The case of Gongadze and Major Melnichenko’s tapes, as well as the activity of the Committee «Ukraine without Kuchma» speeded up the process of confrontation of those in power and the people, and its formalisation in the political field at an institutional level. The political confrontation of those in power and the opposition became more and more ferocious and turned into open conflict during the election campaign of 2004.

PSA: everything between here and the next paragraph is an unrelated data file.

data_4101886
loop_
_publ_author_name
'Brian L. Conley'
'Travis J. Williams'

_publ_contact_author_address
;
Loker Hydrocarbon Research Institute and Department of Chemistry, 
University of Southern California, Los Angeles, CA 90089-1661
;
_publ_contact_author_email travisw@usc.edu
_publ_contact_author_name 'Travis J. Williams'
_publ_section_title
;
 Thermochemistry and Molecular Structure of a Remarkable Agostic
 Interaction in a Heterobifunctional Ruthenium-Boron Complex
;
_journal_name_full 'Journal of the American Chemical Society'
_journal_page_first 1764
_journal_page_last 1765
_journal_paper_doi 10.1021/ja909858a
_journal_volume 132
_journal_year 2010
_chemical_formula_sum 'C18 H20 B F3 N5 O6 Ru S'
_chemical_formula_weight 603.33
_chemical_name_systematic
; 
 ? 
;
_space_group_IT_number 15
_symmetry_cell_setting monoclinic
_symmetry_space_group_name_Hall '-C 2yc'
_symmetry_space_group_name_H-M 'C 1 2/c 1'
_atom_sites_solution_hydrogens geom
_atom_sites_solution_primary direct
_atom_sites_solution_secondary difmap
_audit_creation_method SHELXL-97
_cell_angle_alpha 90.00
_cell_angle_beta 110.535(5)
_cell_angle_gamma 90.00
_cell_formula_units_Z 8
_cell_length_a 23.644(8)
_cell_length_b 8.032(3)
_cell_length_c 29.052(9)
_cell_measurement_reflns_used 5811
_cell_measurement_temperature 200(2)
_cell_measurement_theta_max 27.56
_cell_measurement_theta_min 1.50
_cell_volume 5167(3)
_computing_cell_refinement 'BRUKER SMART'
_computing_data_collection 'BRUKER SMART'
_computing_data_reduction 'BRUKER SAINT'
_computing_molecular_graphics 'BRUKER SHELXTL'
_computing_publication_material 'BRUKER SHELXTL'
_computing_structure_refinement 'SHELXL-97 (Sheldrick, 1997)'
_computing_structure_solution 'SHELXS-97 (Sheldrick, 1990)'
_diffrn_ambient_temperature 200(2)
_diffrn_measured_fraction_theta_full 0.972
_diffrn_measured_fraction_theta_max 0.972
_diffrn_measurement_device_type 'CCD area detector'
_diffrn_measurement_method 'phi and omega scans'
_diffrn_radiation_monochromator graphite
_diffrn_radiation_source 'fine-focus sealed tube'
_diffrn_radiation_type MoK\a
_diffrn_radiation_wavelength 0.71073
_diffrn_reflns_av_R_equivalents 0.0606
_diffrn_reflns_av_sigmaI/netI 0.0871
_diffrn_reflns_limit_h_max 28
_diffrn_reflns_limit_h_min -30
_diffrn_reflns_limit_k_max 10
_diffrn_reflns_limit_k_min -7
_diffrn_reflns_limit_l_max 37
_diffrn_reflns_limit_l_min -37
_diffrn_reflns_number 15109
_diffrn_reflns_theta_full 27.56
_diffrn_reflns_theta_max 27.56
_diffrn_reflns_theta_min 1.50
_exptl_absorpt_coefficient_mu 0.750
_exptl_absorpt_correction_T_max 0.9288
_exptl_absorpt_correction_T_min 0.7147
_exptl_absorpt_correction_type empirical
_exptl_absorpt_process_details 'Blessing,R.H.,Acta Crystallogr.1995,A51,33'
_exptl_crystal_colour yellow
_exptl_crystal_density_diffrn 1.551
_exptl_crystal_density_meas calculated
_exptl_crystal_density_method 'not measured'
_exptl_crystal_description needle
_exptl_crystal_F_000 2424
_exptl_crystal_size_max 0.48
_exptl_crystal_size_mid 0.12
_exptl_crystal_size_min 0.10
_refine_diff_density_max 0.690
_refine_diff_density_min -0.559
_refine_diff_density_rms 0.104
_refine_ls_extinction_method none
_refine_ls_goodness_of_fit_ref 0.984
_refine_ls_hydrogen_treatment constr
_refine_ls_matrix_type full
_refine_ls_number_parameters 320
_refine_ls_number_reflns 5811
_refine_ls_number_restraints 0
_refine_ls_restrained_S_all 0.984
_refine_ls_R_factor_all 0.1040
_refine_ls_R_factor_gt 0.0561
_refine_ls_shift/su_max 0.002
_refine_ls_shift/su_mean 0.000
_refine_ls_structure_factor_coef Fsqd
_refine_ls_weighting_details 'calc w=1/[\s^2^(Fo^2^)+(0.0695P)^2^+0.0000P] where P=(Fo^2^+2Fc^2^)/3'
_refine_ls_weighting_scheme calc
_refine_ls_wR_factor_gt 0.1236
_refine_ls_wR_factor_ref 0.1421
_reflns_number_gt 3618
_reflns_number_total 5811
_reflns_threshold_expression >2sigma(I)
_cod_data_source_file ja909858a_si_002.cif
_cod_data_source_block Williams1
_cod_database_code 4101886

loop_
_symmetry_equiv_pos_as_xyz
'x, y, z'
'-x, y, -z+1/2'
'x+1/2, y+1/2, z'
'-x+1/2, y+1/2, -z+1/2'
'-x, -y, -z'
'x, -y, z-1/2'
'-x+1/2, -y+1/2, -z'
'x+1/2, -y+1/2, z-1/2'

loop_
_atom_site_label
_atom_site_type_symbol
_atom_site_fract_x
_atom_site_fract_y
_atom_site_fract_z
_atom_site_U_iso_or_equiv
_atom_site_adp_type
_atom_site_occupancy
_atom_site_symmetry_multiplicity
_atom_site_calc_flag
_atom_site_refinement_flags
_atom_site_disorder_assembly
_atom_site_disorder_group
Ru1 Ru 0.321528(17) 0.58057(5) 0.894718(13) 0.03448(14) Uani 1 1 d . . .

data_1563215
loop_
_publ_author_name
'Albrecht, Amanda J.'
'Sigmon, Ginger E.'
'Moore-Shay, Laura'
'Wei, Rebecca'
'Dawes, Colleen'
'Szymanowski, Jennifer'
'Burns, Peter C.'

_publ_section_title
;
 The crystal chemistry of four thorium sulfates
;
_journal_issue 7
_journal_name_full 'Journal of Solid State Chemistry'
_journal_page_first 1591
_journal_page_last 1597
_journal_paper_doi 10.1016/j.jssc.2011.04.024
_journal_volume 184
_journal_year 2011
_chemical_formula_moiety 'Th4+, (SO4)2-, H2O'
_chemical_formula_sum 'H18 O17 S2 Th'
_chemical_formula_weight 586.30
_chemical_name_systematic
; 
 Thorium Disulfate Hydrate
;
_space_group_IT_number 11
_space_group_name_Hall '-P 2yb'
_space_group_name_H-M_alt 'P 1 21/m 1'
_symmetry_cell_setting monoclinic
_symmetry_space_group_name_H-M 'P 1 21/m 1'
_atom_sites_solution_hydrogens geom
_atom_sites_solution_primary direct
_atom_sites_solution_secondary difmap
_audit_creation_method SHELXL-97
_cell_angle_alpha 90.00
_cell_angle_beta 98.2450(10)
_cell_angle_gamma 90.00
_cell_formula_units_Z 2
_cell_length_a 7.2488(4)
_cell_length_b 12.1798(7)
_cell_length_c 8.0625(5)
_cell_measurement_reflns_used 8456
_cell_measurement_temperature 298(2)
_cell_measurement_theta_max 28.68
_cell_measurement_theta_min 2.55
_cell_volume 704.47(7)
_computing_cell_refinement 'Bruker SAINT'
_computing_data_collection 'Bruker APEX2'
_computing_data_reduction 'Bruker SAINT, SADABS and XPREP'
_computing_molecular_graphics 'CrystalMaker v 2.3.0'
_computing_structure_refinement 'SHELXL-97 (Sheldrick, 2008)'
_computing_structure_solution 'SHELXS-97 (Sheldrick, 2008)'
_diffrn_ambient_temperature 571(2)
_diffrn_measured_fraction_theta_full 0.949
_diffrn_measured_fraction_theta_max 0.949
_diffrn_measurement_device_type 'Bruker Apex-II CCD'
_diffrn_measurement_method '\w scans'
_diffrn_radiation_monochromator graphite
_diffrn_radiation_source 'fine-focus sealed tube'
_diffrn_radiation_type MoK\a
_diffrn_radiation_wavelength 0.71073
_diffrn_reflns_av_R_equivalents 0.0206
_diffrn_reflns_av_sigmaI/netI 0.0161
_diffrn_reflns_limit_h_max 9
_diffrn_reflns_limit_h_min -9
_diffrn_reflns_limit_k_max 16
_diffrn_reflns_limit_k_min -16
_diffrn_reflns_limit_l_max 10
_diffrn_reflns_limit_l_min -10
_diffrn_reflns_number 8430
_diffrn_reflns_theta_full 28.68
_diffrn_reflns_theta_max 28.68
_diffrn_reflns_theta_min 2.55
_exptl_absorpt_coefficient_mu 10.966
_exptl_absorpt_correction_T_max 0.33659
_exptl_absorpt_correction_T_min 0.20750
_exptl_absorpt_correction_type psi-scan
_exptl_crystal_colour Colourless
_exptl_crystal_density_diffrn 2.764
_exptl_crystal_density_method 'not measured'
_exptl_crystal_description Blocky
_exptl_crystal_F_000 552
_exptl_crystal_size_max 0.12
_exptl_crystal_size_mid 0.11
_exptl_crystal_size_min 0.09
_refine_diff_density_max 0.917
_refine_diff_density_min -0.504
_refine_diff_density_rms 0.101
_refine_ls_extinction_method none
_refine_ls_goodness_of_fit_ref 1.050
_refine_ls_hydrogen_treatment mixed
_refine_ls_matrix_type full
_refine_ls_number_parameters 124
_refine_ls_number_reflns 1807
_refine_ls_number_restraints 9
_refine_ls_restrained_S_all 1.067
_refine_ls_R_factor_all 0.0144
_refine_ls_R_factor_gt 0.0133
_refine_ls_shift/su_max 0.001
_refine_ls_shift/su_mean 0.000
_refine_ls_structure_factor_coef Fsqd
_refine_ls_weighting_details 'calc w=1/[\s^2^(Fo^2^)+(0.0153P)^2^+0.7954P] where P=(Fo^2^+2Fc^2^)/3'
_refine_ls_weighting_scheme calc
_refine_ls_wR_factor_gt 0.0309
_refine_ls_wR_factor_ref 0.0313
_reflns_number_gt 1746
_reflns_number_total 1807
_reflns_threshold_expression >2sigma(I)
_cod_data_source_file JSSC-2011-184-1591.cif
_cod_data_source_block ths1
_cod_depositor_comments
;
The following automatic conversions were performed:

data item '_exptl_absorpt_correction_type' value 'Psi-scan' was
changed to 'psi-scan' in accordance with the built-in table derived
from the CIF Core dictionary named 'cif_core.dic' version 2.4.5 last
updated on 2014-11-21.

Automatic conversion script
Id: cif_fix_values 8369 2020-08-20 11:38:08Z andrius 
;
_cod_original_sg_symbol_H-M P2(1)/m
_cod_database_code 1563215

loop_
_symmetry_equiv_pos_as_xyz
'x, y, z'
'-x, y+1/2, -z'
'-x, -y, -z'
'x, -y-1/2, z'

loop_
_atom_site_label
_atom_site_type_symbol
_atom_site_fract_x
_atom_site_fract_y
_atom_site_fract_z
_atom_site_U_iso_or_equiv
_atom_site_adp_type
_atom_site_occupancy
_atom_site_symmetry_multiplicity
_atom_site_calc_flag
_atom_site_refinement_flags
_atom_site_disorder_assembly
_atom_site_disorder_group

4. Criminal legal policy became increasingly brutal. Torture and inhumane treatment at detective inquiry [diznannya] and pre-trial investigation stage became an everyday occurrence, most often remaining unpunished or, worse, being seen as normal. This leads to the spread of arbitrary rule and a sense of impunity in the law enforcement bodies on the one hand, and an increased feeling in all others of being defenceless, on the other. The level of trust in the police dropped during these years by 5 – 12% (depending on the region). Ukraine was a record holder for the number of prisoners per head of population and for the number of death sentences passed in that period. The number of people convicted of crimes rose from 108,500 (35% of whom were sentenced to terms of imprisonment) in 1991 to 222,200 (37%) in 1999. The problem of overcrowding in pre-trial detention centres (SIZO) became more and more serious. At the beginning of 1994 38,9 thousand detainees were being held in SIZO, with official space for 11,300 people, while by the end of the year 2000 this figure stood at 46,2 thousand, although the number of official places had risen to accommodate only 1800 more detainees. Despite recommendations from international organizations to shorten the length of time spent in custody during preliminary investigation, this remained unchanged, with the maximum detention period standing at 18 months. Nor was there any success in introducing limitations on the total time limits for remand in custody, time for familiarizing oneself with the case and court procedure. Despite the fact that judges sent approximately each tenth criminal case away for additional investigation, it was not uncommon for people accused of a crime which they did not commit to spend years in SIZO simply because there had been no verdict in their case, and a judge would not dare to either acquit them or change the preventive measure imposed. Incidentally, the number of acquittals during all those years did not exceed 0.35%. The conditions in SIZO were in themselves harsh and inhumane. The acute worsening of the economic situation was reflected also in the financing of SIZO and penal institutions – expenditure on food during those years fell to 8–12 kopecks a day for each prisoner between 1998 – 1999, and on medical care – to 4 – 7 kopecks. Such pitiful financing can explain the high percentage of illness and high mortality rate in penal institutions. In 1999, 3081 prisoners died, which almost equalled the mortality rate in the country as a whole (14 deaths in each thousand of population) and this is despite the fact that the vast majority of prisoners are young and able-bodied (almost half are under the age of 30).